Last year’s Inter-implicating calls were leaked by Moggi’s lawyers, not Telecom Italia. Rossi was good friends with Inter president Massimo Moratti, who was also on the TIM board. Putting two-and-two together, it’s not hard to see what was going on. Rossi must’ve known what was going-on with Inter, and given his involvement with Moratti (and Moratti’s involvement with Telecom Italia) it would’ve been in everyone’s best interests to keep Inter’s Calciopoli involvement under wraps.

Again, I don’t want to fall for what could be a load of cloak and dagger nonsense, but it’s hard not to see this as a murky plot to cripple Juventus and establish Inter’s dominance (this is Italy, after all). Christian Vieri made allegations last year that his phone had been tapped by Inter (who wanted to spy on him) and that the Nerazzurri squad were forced to sign contracts promising not to mention the club’s plans to “bring Juventus and Milan down.”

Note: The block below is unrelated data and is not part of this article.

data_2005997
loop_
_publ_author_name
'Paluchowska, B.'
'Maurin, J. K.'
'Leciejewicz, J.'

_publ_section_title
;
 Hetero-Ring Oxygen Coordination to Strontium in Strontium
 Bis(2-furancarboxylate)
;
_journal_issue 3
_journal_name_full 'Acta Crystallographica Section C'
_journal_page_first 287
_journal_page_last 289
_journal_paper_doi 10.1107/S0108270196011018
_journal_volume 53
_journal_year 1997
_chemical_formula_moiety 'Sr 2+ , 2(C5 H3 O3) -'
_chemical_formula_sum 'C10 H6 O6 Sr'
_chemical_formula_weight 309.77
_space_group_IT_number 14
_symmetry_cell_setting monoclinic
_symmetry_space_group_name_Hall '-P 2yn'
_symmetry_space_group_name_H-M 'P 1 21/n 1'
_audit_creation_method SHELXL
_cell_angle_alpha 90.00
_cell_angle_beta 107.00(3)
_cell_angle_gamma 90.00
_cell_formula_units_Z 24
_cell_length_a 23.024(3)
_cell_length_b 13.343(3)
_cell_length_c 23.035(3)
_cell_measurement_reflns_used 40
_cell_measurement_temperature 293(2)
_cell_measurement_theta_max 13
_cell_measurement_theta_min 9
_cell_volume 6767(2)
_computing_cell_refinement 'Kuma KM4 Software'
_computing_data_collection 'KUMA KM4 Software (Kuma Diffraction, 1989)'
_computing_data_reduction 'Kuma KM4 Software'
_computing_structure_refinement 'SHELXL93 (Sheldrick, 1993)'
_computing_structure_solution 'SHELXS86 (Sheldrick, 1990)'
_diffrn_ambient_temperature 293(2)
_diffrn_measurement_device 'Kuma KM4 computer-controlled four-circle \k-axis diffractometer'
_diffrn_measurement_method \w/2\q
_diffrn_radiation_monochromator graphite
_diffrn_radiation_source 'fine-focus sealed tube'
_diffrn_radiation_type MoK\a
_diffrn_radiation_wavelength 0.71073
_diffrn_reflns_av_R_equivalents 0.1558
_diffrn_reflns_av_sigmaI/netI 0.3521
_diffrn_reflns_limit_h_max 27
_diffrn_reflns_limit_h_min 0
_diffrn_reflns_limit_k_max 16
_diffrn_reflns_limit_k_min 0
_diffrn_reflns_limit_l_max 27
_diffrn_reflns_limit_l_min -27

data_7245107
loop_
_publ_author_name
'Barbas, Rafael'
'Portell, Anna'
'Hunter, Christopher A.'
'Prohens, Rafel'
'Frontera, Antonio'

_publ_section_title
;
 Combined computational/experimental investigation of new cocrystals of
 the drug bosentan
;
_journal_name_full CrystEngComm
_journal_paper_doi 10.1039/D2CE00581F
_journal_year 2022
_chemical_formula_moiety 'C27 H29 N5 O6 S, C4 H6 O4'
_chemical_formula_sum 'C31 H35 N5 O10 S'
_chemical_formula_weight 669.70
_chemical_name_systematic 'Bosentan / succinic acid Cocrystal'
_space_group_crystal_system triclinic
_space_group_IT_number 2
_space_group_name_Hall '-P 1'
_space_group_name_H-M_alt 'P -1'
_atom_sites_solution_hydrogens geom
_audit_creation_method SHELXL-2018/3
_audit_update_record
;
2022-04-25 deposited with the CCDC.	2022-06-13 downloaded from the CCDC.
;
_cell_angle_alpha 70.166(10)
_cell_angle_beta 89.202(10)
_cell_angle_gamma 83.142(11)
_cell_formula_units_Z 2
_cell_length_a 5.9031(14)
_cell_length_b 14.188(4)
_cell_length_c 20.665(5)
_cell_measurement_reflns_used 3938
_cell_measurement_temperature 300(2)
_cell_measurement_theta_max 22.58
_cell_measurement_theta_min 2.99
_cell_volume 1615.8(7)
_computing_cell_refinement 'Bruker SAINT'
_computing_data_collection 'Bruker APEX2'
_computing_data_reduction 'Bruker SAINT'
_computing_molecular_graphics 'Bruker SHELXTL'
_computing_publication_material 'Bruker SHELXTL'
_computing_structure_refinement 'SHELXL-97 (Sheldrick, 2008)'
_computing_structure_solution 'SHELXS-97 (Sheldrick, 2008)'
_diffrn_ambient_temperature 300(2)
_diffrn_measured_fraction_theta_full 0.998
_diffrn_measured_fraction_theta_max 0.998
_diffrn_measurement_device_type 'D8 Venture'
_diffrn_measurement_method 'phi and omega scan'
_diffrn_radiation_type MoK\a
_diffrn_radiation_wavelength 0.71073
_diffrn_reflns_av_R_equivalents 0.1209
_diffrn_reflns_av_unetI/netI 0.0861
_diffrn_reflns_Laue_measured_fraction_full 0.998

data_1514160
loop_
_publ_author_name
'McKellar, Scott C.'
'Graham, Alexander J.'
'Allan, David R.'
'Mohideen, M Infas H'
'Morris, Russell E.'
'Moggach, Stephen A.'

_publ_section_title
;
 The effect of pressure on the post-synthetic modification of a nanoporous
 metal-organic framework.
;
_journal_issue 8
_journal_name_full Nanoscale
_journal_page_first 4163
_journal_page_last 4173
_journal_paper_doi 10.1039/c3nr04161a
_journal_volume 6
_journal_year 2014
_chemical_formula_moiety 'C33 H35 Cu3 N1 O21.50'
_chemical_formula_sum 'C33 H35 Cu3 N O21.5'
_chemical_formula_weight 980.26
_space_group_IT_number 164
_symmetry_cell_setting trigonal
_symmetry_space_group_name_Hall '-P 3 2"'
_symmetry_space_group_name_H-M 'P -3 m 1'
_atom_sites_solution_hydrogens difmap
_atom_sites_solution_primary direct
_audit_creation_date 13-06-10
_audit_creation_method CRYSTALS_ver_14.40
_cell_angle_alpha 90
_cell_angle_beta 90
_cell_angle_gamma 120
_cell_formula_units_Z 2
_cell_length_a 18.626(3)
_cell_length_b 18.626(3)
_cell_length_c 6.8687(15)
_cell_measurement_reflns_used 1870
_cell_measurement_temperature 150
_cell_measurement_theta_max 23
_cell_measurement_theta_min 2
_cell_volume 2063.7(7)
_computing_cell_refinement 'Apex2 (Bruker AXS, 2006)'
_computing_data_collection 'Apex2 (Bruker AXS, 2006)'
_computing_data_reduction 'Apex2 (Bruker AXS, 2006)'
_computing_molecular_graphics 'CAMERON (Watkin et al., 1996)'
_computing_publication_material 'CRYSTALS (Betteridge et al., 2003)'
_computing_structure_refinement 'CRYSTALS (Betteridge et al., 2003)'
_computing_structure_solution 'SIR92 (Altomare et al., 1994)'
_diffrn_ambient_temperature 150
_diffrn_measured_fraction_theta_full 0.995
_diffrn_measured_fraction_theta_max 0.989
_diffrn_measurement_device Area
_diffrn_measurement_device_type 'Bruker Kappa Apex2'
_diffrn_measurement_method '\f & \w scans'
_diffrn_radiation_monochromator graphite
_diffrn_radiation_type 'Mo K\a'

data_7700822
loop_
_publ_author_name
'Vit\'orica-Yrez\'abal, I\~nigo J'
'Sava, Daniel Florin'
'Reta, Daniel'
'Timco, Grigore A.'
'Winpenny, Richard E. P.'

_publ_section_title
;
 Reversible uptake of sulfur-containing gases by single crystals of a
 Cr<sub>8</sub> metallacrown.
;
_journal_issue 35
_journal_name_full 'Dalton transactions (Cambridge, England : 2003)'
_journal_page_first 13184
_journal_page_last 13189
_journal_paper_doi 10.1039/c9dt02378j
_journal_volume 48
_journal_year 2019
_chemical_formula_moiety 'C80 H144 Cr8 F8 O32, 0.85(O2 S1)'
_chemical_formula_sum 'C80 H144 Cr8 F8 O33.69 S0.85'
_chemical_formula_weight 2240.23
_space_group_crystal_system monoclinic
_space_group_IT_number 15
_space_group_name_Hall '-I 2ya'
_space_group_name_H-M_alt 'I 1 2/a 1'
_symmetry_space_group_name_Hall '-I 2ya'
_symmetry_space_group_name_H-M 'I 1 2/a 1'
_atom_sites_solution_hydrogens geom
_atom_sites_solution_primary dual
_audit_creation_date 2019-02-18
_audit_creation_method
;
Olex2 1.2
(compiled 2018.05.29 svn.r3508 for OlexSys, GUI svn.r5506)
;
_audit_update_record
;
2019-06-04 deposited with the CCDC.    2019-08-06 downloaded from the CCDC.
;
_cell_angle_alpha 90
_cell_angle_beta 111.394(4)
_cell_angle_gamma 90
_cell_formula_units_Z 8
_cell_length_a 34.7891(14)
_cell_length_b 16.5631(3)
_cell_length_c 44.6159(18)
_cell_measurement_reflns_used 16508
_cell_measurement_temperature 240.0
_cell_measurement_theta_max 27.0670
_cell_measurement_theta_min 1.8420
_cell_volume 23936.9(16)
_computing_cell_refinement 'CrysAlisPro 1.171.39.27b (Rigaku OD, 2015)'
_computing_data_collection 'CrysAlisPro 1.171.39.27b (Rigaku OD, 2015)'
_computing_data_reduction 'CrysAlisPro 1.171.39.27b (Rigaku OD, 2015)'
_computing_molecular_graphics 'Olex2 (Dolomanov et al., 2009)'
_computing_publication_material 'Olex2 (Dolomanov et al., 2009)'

“I am ready to show everyone the document, everyone knew what was happening. I was spied upon because I cannot keep these things locked up. 70% of the contract was to be paid by inter and the other 30% by Telecom (Italia)” – Vieri speaking to firenzeviola.it

The Calciopoli scandal continues to rage-on and attempts to prove Inter’s guilt continue. I’m willing to accept the possibility that these theories on the Nerazzurri’s involvement are nonsense, but it certainly doesn’t look like that’s the case. I’m going to use this week to do some more research on Calciopoli and hopefully get a better idea of what really happened during the 2005-06 season. The timing couldn’t be any better (with fresh Calciopoli-related sentences being handed-out last night), and I’m looking forward to getting stuck in.

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Takayuki Morimoto and Yuto Nagatomo share a moment before kick-off.

I should’ve seen this coming. A team of title contenders travel to a newly promoted side for a midweek tie. The bigger team haven’t won all season. Rudderless players have struggled to adapt to their leader’s way of thinking and fluidity looks a million miles away. The new coach is already under pressure: his inflexibility is costing the team and his stubbornness, if it continues, will drag him to the gallows.